Moving on to more modern times, I've chosen a 2009 painting by David Hockney entitled 'Winter Timber'. This breaks from the norm in many ways, firstly it's a painting on no less than 15 canvasses, secondly, Hockney breaks the habit of a lifetime and paints Plein air, not from a photograph. Thirdly, there's actually no snow in the painting (which is very true of modern winters). Lastly, there are two vanishing points in the composition as the road leads to one, and the rows of timber lead to a second. Compositionally this breaks the traditional singular vanishing point of landscape paintings. I've long maintained that Hockney will be recorded as the greatest British artist to straddle the 20th and 21st Century. He's done it all and to a massively high standard.
David Hockney - Winter Timber 2009
Lastly, this week we had another well-received work of street art by the ever-popular Banksy. As in previous releases of his public stunts, the work is accompanied by a well-produced video. The artwork is two Reindeer leaping into the sky pulling along a sleigh, although in this instance the sleigh is a park bench and instead of Father Christmas we have a homeless person lying flat, asleep. The work is to highlight the plight of the ever-growing numbers of homeless people on our streets and also to make people think a little about the Christmas they'll be having juxtaposed to the subject of the narrative. After all, it is the season of love and understanding.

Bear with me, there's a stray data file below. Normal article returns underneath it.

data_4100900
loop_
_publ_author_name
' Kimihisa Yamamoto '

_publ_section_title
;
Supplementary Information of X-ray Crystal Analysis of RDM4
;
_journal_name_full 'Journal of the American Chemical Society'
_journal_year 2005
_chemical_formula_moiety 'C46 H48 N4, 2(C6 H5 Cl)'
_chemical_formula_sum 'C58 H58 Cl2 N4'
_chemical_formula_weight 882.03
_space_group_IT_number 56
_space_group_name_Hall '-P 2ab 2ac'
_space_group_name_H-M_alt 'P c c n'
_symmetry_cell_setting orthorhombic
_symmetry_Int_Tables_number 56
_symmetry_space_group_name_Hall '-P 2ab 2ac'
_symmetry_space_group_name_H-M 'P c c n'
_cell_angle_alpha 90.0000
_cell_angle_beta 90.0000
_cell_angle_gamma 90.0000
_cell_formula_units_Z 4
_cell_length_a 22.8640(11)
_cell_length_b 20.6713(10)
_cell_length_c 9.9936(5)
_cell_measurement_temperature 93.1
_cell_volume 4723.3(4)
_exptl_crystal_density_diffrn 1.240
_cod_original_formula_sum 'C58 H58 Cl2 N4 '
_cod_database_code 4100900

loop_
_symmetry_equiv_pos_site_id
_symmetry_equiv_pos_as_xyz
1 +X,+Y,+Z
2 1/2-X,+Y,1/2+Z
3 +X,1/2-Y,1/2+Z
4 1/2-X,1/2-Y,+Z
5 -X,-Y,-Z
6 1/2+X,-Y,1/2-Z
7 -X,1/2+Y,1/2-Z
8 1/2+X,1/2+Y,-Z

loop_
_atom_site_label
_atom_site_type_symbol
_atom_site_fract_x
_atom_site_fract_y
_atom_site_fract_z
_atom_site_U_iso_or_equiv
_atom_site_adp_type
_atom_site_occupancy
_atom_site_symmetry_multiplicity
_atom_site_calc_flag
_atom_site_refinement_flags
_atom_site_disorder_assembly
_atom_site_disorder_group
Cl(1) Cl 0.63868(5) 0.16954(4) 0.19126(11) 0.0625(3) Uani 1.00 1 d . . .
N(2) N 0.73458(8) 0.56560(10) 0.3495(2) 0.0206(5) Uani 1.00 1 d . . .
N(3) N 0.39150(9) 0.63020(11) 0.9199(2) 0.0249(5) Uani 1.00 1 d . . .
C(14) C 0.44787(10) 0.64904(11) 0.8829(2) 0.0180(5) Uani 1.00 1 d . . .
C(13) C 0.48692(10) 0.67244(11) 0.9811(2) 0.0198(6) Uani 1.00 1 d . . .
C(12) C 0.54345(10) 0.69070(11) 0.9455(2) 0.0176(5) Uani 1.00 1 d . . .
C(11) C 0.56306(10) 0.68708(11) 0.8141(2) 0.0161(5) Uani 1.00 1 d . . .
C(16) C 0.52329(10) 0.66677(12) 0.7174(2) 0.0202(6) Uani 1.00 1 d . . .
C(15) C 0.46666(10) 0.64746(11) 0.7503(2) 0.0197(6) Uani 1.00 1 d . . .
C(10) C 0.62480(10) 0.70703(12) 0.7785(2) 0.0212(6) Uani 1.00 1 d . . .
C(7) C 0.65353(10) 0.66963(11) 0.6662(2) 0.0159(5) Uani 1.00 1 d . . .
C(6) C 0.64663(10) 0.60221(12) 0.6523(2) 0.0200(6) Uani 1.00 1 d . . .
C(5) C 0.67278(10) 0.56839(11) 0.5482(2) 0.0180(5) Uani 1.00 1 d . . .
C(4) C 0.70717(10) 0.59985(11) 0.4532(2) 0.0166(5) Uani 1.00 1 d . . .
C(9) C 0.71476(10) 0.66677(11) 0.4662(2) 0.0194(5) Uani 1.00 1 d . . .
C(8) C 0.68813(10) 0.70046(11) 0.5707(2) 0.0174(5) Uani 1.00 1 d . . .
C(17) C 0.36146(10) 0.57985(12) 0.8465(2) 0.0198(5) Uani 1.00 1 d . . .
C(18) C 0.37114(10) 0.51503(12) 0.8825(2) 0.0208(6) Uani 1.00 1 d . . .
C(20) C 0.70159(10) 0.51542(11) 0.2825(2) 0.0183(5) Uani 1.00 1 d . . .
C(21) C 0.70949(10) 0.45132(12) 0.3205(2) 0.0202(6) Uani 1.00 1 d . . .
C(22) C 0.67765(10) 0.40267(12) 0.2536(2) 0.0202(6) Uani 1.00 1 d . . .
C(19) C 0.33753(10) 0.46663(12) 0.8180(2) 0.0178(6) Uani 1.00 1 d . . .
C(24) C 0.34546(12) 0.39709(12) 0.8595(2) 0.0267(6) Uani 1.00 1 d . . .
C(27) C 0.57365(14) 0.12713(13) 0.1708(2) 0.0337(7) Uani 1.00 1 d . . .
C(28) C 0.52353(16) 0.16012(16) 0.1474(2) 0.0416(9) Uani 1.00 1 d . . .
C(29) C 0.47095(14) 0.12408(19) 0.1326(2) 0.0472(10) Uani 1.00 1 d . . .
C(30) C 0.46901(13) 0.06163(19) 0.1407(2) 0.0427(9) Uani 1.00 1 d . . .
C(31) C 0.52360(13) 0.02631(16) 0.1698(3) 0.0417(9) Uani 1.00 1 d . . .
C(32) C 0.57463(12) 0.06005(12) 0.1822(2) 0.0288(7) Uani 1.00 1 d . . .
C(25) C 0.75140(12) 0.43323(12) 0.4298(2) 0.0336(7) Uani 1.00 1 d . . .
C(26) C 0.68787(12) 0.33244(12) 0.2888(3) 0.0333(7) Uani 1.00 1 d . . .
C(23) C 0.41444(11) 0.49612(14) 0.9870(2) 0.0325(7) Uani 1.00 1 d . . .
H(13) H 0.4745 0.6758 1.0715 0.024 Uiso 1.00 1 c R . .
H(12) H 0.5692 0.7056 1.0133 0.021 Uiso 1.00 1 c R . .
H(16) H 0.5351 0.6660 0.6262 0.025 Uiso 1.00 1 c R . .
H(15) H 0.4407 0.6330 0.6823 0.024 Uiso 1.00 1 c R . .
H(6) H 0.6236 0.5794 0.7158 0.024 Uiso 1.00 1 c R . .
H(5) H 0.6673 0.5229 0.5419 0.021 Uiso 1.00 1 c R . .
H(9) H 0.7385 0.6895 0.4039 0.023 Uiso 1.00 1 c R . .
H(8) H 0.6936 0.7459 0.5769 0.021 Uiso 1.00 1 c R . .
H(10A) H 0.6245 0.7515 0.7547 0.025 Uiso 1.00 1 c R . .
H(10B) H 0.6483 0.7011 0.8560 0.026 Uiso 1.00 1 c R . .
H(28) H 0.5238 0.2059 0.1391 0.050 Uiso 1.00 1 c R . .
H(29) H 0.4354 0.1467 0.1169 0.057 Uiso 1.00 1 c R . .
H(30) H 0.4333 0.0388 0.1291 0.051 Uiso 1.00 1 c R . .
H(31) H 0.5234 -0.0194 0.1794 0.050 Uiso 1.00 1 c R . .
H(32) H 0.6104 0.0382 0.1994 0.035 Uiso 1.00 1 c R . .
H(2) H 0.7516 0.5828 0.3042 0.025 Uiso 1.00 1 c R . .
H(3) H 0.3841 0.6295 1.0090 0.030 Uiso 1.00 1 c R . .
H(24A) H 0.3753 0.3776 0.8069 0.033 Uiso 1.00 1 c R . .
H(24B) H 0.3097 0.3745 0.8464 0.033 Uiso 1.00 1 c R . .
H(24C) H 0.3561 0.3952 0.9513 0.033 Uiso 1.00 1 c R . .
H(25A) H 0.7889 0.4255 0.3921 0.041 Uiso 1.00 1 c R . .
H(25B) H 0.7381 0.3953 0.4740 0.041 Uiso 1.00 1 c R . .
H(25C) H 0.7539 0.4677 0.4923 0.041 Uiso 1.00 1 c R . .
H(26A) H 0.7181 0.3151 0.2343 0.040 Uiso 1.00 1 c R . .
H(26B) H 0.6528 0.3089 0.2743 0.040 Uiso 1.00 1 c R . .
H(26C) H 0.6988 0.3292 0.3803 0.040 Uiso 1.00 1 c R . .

Banksy - Birmingham Mural Copyright Banksy 2019
I hope you've enjoyed this small take on winter-themed works of art. As I said earlier it will be my next to last of 2019. I will be doing one more blog next week for a review of the year 2019 in Art - spoiler, there's a banana duct taped to a wall in that one. I will be back with a vengeance in late January 2020.
So I wish you all a Merry Christmas and a most prosperous New Year. Thank you all for your support.
All Images are mine unless otherwise stated. All opinions are my own and not De Lacey Fine Art's or any other company or body.Festive Art - G Farmer 2019 © Copyright